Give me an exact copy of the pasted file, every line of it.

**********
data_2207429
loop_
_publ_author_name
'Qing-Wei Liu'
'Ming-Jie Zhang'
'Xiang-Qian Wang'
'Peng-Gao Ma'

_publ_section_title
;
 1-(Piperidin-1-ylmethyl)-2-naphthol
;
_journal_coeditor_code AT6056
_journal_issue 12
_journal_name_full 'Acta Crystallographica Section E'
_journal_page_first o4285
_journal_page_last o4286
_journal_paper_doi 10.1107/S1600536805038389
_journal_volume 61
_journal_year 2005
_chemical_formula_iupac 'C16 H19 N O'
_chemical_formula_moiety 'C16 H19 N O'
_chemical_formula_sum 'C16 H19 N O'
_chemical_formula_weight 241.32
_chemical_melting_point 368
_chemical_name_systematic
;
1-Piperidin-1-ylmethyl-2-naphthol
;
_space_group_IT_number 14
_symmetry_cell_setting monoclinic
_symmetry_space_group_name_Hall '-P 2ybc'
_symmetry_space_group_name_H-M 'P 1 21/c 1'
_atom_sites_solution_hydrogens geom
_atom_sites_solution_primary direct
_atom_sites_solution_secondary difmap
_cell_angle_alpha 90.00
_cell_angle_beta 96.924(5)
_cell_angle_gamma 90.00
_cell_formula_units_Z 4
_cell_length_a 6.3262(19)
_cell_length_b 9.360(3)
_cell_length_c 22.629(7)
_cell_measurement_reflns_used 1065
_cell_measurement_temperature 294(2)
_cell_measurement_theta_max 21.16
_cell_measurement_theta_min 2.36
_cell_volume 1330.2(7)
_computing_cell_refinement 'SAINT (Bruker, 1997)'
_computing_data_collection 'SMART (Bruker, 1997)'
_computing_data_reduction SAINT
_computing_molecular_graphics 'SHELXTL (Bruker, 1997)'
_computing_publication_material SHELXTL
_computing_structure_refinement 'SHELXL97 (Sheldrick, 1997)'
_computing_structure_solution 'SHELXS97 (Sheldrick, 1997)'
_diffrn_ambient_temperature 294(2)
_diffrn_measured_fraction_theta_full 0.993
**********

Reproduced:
data_2207429
loop_
_publ_author_name
'Qing-Wei Liu'
'Ming-Jie Zhang'
'Xiang-Qian Wang'
'Peng-Gao Ma'

_publ_section_title
;
 1-(Piperidin-1-ylmethyl)-2-naphthol
;
_journal_coeditor_code AT6056
_journal_issue 12
_journal_name_full 'Acta Crystallographica Section E'
_journal_page_first o4285
_journal_page_last o4286
_journal_paper_doi 10.1107/S1600536805038389
_journal_volume 61
_journal_year 2005
_chemical_formula_iupac 'C16 H19 N O'
_chemical_formula_moiety 'C16 H19 N O'
_chemical_formula_sum 'C16 H19 N O'
_chemical_formula_weight 241.32
_chemical_melting_point 368
_chemical_name_systematic
;
1-Piperidin-1-ylmethyl-2-naphthol
;
_space_group_IT_number 14
_symmetry_cell_setting monoclinic
_symmetry_space_group_name_Hall '-P 2ybc'
_symmetry_space_group_name_H-M 'P 1 21/c 1'
_atom_sites_solution_hydrogens geom
_atom_sites_solution_primary direct
_atom_sites_solution_secondary difmap
_cell_angle_alpha 90.00
_cell_angle_beta 96.924(5)
_cell_angle_gamma 90.00
_cell_formula_units_Z 4
_cell_length_a 6.3262(19)
_cell_length_b 9.360(3)
_cell_length_c 22.629(7)
_cell_measurement_reflns_used 1065
_cell_measurement_temperature 294(2)
_cell_measurement_theta_max 21.16
_cell_measurement_theta_min 2.36
_cell_volume 1330.2(7)
_computing_cell_refinement 'SAINT (Bruker, 1997)'
_computing_data_collection 'SMART (Bruker, 1997)'
_computing_data_reduction SAINT
_computing_molecular_graphics 'SHELXTL (Bruker, 1997)'
_computing_publication_material SHELXTL
_computing_structure_refinement 'SHELXL97 (Sheldrick, 1997)'
_computing_structure_solution 'SHELXS97 (Sheldrick, 1997)'
_diffrn_ambient_temperature 294(2)
_diffrn_measured_fraction_theta_full 0.993